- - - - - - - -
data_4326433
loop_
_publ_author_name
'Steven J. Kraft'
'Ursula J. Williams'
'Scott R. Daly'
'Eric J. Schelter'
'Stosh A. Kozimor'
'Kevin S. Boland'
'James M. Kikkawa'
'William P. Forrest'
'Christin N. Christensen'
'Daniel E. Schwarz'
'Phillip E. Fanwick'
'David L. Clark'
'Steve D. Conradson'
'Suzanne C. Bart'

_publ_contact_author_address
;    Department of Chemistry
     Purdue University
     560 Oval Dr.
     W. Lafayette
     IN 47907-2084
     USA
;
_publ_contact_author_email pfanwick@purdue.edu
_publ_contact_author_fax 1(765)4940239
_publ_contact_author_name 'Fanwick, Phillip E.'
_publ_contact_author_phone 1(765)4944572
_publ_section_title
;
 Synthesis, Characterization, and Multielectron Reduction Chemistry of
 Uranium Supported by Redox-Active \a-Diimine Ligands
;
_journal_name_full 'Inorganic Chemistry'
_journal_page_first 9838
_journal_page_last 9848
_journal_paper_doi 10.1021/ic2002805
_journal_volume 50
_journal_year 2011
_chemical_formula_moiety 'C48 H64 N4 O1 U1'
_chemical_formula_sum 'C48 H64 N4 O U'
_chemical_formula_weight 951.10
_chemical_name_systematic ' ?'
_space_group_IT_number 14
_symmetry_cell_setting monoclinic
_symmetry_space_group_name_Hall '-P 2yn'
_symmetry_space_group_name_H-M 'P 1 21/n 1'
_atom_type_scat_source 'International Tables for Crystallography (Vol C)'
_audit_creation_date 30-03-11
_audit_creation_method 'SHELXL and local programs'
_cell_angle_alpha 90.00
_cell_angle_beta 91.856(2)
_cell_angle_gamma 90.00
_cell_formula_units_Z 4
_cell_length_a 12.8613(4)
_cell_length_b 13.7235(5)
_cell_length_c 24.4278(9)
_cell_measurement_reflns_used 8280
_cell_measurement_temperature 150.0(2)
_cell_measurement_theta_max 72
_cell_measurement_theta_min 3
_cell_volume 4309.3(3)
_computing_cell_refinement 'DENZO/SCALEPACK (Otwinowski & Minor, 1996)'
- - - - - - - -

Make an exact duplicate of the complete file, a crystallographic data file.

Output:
data_4326433
loop_
_publ_author_name
'Steven J. Kraft'
'Ursula J. Williams'
'Scott R. Daly'
'Eric J. Schelter'
'Stosh A. Kozimor'
'Kevin S. Boland'
'James M. Kikkawa'
'William P. Forrest'
'Christin N. Christensen'
'Daniel E. Schwarz'
'Phillip E. Fanwick'
'David L. Clark'
'Steve D. Conradson'
'Suzanne C. Bart'

_publ_contact_author_address
;    Department of Chemistry
     Purdue University
     560 Oval Dr.
     W. Lafayette
     IN 47907-2084
     USA
;
_publ_contact_author_email pfanwick@purdue.edu
_publ_contact_author_fax 1(765)4940239
_publ_contact_author_name 'Fanwick, Phillip E.'
_publ_contact_author_phone 1(765)4944572
_publ_section_title
;
 Synthesis, Characterization, and Multielectron Reduction Chemistry of
 Uranium Supported by Redox-Active \a-Diimine Ligands
;
_journal_name_full 'Inorganic Chemistry'
_journal_page_first 9838
_journal_page_last 9848
_journal_paper_doi 10.1021/ic2002805
_journal_volume 50
_journal_year 2011
_chemical_formula_moiety 'C48 H64 N4 O1 U1'
_chemical_formula_sum 'C48 H64 N4 O U'
_chemical_formula_weight 951.10
_chemical_name_systematic ' ?'
_space_group_IT_number 14
_symmetry_cell_setting monoclinic
_symmetry_space_group_name_Hall '-P 2yn'
_symmetry_space_group_name_H-M 'P 1 21/n 1'
_atom_type_scat_source 'International Tables for Crystallography (Vol C)'
_audit_creation_date 30-03-11
_audit_creation_method 'SHELXL and local programs'
_cell_angle_alpha 90.00
_cell_angle_beta 91.856(2)
_cell_angle_gamma 90.00
_cell_formula_units_Z 4
_cell_length_a 12.8613(4)
_cell_length_b 13.7235(5)
_cell_length_c 24.4278(9)
_cell_measurement_reflns_used 8280
_cell_measurement_temperature 150.0(2)
_cell_measurement_theta_max 72
_cell_measurement_theta_min 3
_cell_volume 4309.3(3)
_computing_cell_refinement 'DENZO/SCALEPACK (Otwinowski & Minor, 1996)'